define measure 'Internet Sales'[Sum of Sales] = SUM('Internet Sales'[Sales Amount] ) measure 'Internet Sales'[Product Universe] = calculate( 'Internet Sales'[Sum of Sales], ALL( Product[Product Name] ) ) measure 'Internet Sales'[Product Percent of Market] = FORMAT(([Sum of Sales] / [Product Universe]), "Percent" ) evaluate( summarize( 'Internet Sales', 'Sales Territory'[Sales Territory Region], Geography[City], Product[Product Name], 'Date'[Calendar Year], "Sum of Sales", [Sum of Sales], "Product Market Share", 'Internet Sales'[Product Percent of Market] ) ) order by 'Sales Territory'[Sales Territory Region] ,Geography[City] ,Product[Product Name] ,'Date'[Calendar Year]

Here is the result…

Note that there is no need to include the * 100 in the calculation as FORMAT() does it for us.

RANKX, SUMX, RELATEDTABLE

Using ranks makes it easier for data analysts and other report users to digest performance based information. We will add a rank measure and re-order the previous query.

So that we can calculate ranks over subsets in a query we will need to define a filter context (window). This can be achieved by combining the RANKX() and SUMX() functions. The first argument to the RANK() function requires that we supply a dataset over which to calculate rank, the second argument requires that we return a scalar value which will be consumed in the ranking process. We use SUMX() with RELATEDTABLE() instead of SUM() because we will need to define a new data subset (filter context) over which to calculate the sum for the ranking.

In the query below a simple rank column has been added and ordered on.

*DAX*

define measure 'Internet Sales'[Sum of Sales] = SUM('Internet Sales'[Sales Amount] ) measure 'Internet Sales'[Product Universe] = calculate( 'Internet Sales'[Sum of Sales], ALL( Product[Product Name] ) ) measure 'Internet Sales'[Product Percent of Market] = FORMAT(([Sum of Sales] / [Product Universe]), "Percent" ) measure 'Internet Sales'[Rank] = RANKX( ALL( Product[Product Name]), SUMX(RELATEDTABLE('Internet Sales'),[Sales Amount] ) ) evaluate( summarize( 'Internet Sales', 'Sales Territory'[Sales Territory Region], Geography[City], 'Date'[Calendar Year], Product[Product Name], "Sum of Sales", [Sum of Sales], "Rank", [Rank], "Product Market Share", 'Internet Sales'[Product Percent of Market] ) ) order by 'Sales Territory'[Sales Territory Region] ,Geography[City] ,'Date'[Calendar Year] ,'Internet Sales'[Rank]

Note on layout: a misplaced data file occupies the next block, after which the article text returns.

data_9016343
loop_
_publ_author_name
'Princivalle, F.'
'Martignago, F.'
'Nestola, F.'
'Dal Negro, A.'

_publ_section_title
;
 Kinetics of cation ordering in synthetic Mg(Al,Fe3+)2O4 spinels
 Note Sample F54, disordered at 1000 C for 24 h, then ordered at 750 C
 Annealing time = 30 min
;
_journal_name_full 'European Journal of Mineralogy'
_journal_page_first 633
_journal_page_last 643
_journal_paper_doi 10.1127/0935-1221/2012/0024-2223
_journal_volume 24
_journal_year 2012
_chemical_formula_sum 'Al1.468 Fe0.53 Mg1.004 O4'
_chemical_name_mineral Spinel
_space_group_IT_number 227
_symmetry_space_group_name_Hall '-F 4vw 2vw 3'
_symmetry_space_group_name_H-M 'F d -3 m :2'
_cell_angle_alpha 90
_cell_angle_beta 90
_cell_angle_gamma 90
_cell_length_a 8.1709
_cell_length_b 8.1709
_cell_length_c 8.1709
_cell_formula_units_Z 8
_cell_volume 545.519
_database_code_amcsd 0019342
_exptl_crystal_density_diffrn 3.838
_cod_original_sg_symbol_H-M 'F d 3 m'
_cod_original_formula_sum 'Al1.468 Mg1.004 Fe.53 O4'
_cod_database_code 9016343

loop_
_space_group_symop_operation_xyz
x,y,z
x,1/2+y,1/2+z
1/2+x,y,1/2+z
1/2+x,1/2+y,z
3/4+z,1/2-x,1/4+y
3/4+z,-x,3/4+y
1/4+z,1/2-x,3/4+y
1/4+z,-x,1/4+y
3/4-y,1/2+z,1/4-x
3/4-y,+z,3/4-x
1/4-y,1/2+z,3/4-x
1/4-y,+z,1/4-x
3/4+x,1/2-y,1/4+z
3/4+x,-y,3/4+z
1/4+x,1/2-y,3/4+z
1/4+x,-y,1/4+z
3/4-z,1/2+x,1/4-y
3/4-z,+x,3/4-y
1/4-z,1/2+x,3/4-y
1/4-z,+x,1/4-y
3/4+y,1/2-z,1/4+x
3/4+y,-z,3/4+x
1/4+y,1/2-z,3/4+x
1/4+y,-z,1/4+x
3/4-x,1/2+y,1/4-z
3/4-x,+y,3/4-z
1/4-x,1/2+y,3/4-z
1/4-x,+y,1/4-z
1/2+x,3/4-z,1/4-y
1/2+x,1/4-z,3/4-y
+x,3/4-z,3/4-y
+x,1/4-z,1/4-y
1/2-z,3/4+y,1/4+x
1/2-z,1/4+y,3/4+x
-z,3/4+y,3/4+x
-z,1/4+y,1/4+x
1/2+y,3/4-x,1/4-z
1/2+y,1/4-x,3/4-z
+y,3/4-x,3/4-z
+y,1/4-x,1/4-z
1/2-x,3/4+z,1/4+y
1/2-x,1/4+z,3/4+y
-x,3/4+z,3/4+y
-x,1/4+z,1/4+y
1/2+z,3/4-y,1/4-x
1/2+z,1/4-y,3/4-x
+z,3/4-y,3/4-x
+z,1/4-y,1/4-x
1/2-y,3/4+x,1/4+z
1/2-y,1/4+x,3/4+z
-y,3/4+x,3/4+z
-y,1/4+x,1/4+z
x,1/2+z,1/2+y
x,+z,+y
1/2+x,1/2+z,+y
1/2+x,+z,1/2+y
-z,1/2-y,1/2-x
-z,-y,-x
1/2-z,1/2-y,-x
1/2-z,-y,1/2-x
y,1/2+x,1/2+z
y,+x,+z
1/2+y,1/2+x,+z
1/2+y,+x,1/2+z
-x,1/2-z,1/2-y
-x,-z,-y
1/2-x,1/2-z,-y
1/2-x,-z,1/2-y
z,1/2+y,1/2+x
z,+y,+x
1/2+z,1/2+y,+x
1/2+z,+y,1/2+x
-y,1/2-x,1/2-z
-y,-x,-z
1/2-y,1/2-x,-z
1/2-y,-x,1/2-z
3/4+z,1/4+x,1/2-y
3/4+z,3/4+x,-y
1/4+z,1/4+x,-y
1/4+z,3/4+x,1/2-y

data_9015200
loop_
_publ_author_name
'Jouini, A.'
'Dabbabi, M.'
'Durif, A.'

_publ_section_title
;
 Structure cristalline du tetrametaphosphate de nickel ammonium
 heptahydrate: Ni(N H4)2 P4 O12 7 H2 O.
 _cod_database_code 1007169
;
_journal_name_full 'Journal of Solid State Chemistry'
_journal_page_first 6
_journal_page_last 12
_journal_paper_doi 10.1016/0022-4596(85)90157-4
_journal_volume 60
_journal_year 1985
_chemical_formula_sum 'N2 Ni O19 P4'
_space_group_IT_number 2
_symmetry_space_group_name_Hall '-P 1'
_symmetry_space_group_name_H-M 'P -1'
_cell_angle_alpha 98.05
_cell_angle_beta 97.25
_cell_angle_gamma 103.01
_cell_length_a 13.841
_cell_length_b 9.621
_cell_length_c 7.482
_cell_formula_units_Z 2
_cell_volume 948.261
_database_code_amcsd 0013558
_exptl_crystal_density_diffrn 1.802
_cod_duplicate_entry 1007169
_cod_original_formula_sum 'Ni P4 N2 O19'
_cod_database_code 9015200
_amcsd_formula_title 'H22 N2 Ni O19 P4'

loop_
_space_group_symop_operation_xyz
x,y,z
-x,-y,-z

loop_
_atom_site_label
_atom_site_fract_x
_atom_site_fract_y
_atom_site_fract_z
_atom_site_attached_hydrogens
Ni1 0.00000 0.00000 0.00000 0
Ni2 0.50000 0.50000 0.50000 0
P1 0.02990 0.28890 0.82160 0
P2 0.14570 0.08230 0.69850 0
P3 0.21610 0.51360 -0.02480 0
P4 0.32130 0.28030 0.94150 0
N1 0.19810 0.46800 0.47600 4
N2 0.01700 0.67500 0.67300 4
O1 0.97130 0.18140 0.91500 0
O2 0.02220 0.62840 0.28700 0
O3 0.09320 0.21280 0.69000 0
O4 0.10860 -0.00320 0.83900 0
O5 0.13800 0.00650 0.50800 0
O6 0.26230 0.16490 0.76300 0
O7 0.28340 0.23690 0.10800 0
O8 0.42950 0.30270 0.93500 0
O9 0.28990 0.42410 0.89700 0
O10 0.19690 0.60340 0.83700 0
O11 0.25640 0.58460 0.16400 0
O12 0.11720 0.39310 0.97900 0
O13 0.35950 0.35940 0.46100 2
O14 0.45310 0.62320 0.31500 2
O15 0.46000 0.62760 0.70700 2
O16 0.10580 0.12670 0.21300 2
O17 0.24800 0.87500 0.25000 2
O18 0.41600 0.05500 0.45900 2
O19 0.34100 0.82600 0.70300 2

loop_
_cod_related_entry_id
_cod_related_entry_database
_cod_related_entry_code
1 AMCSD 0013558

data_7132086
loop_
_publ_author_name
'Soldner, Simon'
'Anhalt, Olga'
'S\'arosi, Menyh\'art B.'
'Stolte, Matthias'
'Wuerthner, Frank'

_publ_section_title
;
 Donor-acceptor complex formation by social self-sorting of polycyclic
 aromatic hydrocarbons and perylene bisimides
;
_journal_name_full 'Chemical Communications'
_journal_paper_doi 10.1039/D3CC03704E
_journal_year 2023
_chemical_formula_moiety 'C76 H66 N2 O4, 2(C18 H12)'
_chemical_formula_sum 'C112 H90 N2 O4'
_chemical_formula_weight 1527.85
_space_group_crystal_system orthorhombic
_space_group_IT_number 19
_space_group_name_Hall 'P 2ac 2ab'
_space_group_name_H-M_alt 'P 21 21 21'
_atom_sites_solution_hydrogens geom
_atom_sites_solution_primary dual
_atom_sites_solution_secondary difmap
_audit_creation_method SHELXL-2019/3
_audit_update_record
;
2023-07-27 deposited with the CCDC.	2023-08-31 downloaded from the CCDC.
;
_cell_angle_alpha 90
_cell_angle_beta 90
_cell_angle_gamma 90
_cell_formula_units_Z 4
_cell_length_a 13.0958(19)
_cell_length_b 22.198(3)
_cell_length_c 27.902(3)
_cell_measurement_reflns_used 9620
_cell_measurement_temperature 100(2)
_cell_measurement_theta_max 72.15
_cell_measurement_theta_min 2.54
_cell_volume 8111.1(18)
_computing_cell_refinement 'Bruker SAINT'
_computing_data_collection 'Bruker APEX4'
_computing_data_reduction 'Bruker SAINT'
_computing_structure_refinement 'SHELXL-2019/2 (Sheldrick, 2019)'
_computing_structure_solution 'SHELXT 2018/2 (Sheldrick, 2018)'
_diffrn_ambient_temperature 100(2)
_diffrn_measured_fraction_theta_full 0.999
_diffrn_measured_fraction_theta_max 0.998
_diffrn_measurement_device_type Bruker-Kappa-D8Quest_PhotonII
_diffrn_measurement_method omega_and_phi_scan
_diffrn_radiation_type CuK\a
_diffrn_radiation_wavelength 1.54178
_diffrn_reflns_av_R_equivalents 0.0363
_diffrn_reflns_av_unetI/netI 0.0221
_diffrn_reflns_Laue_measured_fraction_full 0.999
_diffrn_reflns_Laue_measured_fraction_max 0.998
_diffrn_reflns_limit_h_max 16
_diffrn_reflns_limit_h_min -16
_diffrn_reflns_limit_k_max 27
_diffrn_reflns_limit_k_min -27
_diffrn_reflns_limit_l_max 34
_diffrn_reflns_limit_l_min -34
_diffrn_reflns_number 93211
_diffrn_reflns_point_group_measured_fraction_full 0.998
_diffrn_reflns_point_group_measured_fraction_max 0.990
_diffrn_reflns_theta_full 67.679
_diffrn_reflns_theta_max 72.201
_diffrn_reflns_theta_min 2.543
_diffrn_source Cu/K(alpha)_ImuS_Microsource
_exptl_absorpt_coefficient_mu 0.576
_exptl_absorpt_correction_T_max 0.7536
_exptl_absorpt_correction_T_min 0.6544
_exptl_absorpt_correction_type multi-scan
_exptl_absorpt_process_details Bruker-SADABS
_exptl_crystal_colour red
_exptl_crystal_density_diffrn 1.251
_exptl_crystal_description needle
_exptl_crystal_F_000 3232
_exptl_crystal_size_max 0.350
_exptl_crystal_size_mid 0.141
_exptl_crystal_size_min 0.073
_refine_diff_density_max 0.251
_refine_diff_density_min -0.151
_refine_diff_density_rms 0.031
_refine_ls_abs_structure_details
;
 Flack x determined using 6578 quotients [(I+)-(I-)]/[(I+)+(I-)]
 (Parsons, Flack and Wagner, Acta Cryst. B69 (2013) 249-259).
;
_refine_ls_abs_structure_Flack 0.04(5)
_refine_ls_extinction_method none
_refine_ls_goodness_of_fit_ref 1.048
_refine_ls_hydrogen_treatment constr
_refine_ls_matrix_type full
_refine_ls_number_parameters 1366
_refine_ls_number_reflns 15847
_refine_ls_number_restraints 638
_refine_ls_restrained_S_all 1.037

Here is the result…

By supplying “ALL( Product[Product Name])”) we have specified that we want our rank to be partitioned by [Sales Territory Region], [City] and [Calendar Year]. If we simply went on to use SUM() instead of SUMX() we would only have access to the filter and row context already defined in the first argument “ALL( Product[Product Name])” therefore we would always sum all the values in the partition, giving a rank or 1 for every cell. Instead we use SUMX() with RELATEDTABLE(). Using RELATEDTABLE() we can alter the filter context by referencing the ‘Internet Sales’ table again, the row context is inferred as we now have a self-join. With DAX any row filter is always applied to related tables.

The rows highlighted in the result show us which products are the best performers in the geography Bendigo, Australia during the year 2005.

Understanding row and filter context is really very difficult, it’s also very difficult to explain in a short document. Take your time and experiment with various queries, in time it will become clearer.

CALCULATE

We can also achieve the same results by using the CALCULATE() function to alter the filter context. In the query below a second rank column has been added to show this.

*DAX*

define measure 'Internet Sales'[Sum of Sales] = SUM('Internet Sales'[Sales Amount] ) measure 'Internet Sales'[Product Universe] = calculate( 'Internet Sales'[Sum of Sales], ALL( Product[Product Name] ) ) measure 'Internet Sales'[Product Percent of Market] = FORMAT(([Sum of Sales] / [Product Universe]), "Percent" ) measure 'Internet Sales'[Rank] = RANKX( ALL( Product[Product Name]), SUMX(RELATEDTABLE('Internet Sales'),[Sales Amount] ) ) measure 'Internet Sales'[Rank2] = RANKX( ALL( Product[Product Name]), calculate( SUM('Internet Sales'[Sales Amount] ) ) ) evaluate( summarize( 'Internet Sales', 'Sales Territory'[Sales Territory Region], Geography[City], 'Date'[Calendar Year], Product[Product Name], "Sum of Sales", [Sum of Sales], "Rank", [Rank], "Rank2", [Rank2], "Product Market Share", 'Internet Sales'[Product Percent of Market] ) ) order by 'Sales Territory'[Sales Territory Region] ,Geography[City] ,'Date'[Calendar Year] ,'Internet Sales'[Rank]

Here is the result…

The CALCULATE() function allows us to re-define the filter context in the same way that SUMX() does. CALCULATE() brings in the row context so we are then able to combine the function with SUM() to calculate the same scalar to be evaluated during the ranking process.

The CALCULATE() function is a very powerful and frequently used function in DAX. You will find many uses for it and its sister function CALCUALTETABLE() so it’s worth spending some time getting familiar with it and understanding it fully.

Time Intelligence